History of Humanities

Last week, I taught about Anquetil-Duperron, William Jones, the discovery of language similarity and the beginnings of IE Studies. Disciplines such as Iranian Studies or #Indology, as we know them today, would not have been possible without those efforts and contributions. I also made it a point to at least briefly discuss “genesis amnesia” and the critical examination of Oriental Studies offered by @tavak in

  • Tavakoli-Targhi, Mohamad. 2001. Refashioning Iran: Orientalism, occidentalism and historiography. Palgrave Macmillan.

I was glad to discover this morning, the wonderful 2019 themed issue of “History of Humanities“, Vol 4(2), dedicated to “Classics of the Humanities” & edited, it seems, by @rensbod & Kasper Eskildsen. This is the original tweet by Rens Bod:

Our anthology on The Classics of the Humanities has been published, and it’s free!
https://www.journals.uchicago.edu/toc/hoh/current
It includes foundational texts from philology, historiography, art history, literary theory, oriental studies, archaeology, linguistics, digital humanities and more.

https://twitter.com/rensbod/status/1188024358071087104

As @rensbod writes, the volume “includes foundational texts from philology, historiography, art history, literary theory, oriental studies, archaeology, linguistics, digital humanities and more.”

“Some texts have been translated into English for the first time.” For instance, “Karl Lachmann’s introduction to stemmatic philology” which has until now been available only in Latin.

The original texts are here: historyofhumanities.org/resources/

Ritual Matter(s): Nowruz Ceremonies of the Zoroastrian New Year in Tehran – Ajam Media Collective


Another photo essay by Behrad Mistry, again from last year and over at the Ajam Media Collective.

The Zoroastrian New Year coincides with the Spring Equinox. It marks not only the beginning of the calendar, but the renewal of life in its perennial struggle with death. This annual milestone is an occasion for celebration, and involves a series of ritual arrangements and acts.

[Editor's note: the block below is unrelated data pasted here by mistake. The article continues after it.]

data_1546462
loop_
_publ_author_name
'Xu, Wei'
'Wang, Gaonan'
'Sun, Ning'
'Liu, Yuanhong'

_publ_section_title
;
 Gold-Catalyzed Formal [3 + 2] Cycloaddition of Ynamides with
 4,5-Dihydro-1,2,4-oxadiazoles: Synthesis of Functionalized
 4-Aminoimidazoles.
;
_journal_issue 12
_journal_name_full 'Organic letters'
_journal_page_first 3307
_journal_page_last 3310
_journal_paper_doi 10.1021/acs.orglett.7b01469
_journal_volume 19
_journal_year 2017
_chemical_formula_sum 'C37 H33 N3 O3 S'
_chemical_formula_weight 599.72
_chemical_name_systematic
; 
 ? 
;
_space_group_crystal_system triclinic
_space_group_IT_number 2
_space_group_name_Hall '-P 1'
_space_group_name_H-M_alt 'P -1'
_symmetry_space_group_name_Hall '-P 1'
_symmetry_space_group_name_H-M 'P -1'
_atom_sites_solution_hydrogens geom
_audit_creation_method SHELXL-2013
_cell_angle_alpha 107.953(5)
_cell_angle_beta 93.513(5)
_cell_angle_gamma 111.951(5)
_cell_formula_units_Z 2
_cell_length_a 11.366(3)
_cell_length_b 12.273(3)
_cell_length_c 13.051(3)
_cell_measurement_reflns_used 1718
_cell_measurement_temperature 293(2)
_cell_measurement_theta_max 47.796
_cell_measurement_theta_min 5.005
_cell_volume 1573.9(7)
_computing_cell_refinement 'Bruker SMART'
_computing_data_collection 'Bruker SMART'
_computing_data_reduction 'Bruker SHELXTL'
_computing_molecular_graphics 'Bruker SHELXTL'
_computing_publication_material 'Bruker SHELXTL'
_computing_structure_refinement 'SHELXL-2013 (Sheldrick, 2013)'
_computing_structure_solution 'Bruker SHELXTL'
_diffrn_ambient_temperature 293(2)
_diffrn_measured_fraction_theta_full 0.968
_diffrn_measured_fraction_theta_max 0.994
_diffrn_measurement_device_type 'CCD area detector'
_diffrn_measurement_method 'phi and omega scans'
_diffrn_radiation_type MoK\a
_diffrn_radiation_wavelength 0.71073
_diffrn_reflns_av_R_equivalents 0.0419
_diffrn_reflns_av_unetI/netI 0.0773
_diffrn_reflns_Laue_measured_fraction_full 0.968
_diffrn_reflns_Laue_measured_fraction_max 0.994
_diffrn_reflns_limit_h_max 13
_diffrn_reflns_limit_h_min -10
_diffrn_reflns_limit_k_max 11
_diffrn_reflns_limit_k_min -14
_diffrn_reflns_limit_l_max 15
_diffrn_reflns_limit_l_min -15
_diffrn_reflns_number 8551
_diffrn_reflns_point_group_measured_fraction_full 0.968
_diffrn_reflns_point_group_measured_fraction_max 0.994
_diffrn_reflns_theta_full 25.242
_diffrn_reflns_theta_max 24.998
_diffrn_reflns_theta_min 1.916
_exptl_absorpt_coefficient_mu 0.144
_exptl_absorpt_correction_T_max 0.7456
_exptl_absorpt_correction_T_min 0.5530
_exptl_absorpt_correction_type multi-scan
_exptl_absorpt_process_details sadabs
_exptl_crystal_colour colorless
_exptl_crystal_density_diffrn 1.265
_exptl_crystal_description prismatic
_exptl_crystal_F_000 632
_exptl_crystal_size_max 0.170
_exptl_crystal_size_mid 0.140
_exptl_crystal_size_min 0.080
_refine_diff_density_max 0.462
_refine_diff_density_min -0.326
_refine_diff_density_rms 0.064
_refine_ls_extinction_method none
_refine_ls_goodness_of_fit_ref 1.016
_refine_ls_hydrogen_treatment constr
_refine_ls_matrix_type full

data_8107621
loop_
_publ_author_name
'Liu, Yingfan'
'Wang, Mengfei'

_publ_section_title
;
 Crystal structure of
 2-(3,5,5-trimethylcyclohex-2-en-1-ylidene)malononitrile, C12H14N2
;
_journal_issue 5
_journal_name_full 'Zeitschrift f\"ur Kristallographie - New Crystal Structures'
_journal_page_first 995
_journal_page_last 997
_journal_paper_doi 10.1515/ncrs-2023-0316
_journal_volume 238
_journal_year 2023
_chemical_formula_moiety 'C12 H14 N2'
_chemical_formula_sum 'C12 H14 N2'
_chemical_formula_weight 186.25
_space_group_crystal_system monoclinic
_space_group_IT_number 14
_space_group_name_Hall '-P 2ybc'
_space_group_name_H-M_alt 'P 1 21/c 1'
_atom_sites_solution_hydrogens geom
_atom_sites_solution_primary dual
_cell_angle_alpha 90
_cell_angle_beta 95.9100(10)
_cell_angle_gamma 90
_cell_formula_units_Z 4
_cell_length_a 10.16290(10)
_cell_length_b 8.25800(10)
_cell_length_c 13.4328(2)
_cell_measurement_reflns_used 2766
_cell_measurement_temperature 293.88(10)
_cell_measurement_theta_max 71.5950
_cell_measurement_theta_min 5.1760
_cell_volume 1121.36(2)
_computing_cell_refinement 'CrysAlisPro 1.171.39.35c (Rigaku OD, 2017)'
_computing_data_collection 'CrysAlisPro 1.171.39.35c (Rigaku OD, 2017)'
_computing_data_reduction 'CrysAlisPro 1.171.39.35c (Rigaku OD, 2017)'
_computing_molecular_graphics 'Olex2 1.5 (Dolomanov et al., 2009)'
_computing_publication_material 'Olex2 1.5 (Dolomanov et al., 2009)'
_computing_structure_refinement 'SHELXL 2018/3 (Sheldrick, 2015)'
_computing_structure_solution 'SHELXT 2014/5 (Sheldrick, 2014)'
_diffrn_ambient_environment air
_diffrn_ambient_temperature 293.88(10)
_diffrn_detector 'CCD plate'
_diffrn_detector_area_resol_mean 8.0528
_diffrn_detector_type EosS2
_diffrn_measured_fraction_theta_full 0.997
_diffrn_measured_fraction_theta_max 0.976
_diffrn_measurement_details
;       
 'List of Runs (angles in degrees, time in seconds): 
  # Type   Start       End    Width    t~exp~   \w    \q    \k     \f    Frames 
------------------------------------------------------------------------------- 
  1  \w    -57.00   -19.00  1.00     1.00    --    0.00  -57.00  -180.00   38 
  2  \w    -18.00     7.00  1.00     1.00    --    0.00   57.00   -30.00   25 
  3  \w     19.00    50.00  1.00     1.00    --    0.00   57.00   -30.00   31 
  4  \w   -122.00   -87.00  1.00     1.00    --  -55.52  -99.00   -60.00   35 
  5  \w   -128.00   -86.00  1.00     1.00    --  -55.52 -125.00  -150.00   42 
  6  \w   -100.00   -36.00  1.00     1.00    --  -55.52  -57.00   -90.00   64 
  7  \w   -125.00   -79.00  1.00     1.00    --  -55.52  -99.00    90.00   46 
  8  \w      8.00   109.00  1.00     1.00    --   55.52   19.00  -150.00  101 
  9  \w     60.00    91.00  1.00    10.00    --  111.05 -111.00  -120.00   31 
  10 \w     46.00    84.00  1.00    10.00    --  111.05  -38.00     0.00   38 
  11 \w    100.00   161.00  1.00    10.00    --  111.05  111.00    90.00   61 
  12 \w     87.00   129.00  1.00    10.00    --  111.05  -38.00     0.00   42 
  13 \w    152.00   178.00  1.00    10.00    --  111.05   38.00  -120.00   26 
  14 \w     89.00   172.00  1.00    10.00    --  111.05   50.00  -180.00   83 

Source: Ritual Matter(s): Nowruz Ceremonies of the Zoroastrian New Year in Tehran – Ajam Media Collective

Zoroastrian Nowruz in Tehran: Celebrating the “Big Five” – Ajam Media Collective

A commented photo essay from last year by Behrad Mistry over at the Ajam Media Collective.

The following is a photo essay by Behrad Nafissi Mistry. Born into the caste of Zoroastrian priests, Behrad is half Indian Parsi, half Iranian and is currently training to also serve as a priest. Behrad is a photo-journalist at Amordad Zoroastrian News Agency and Humans of Tehran. He holds a B.A. in English Literature and an M.A. in Comparative Literature from Shahid Beheshti University. This series will focus on Tehran’s Zoroastrian community and their practices before, during, and after Nowruz.

Source: Zoroastrian Nowruz in Tehran: Celebrating the “Big Five” – Ajam Media Collective

Abadan:Retold

Abadan:Retold is an innovative, multi-media social history project invented and managed by Rasmus Christian Elling, an Associate Professor of Iranian Studies at the University of Copenhagen, Denmark.

A crucial part of the project is an online portal (www.abadan.wiki) with multiple functions.

  • The AbadanMap: a multi-layered interactive map based on GIS data, human data and historical information, drawing on a broad range of maps from open sources and from historical archives;
  • Encyclopaedia Abadanica: an archive of research-based articles by excellent scholars on all aspects of Abadan’s history, from ancient times to present-day, as well as on Abadani popular culture;
  • MemoryLine: a user-driven history wiki – an open platform on which everyone can share memories and knowledge through comments, essays, interviews and pictures, and where you can discover new faces or re-connect with old friends.

Abadan:Retold is part of a larger research project on documenting the history of Abadan in a global context, for which Rasmus Christian Elling received a grant from the Danish Arthur Christensen Foundation. The project has also been supported by private individuals who donated money during the crowdfunding campaign in February 2015.

You can follow the progress of the project on its FB page!

Masters of Persian calligraphy

Congratulations to Hamidreza Ghelichkhani, who curated and annotated this delightful anthology in collaboration with Kambiz GhaneaBassiri.

This anthology invites audiences to interact with select works of Iranian masters of calligraphy from the tenth to the twentieth century. These works were carefully chosen to represent the artistic canon that has shaped the world of calligraphy in contemporary Iran. Their influence has in many cases exceeded the national boundaries of modern Iran, and the earlier works helped spread Persianate culture throughout West Asia in the Middle Ages and the Early Modern era.

Source: Home – Masterpieces of Persian Calligraphy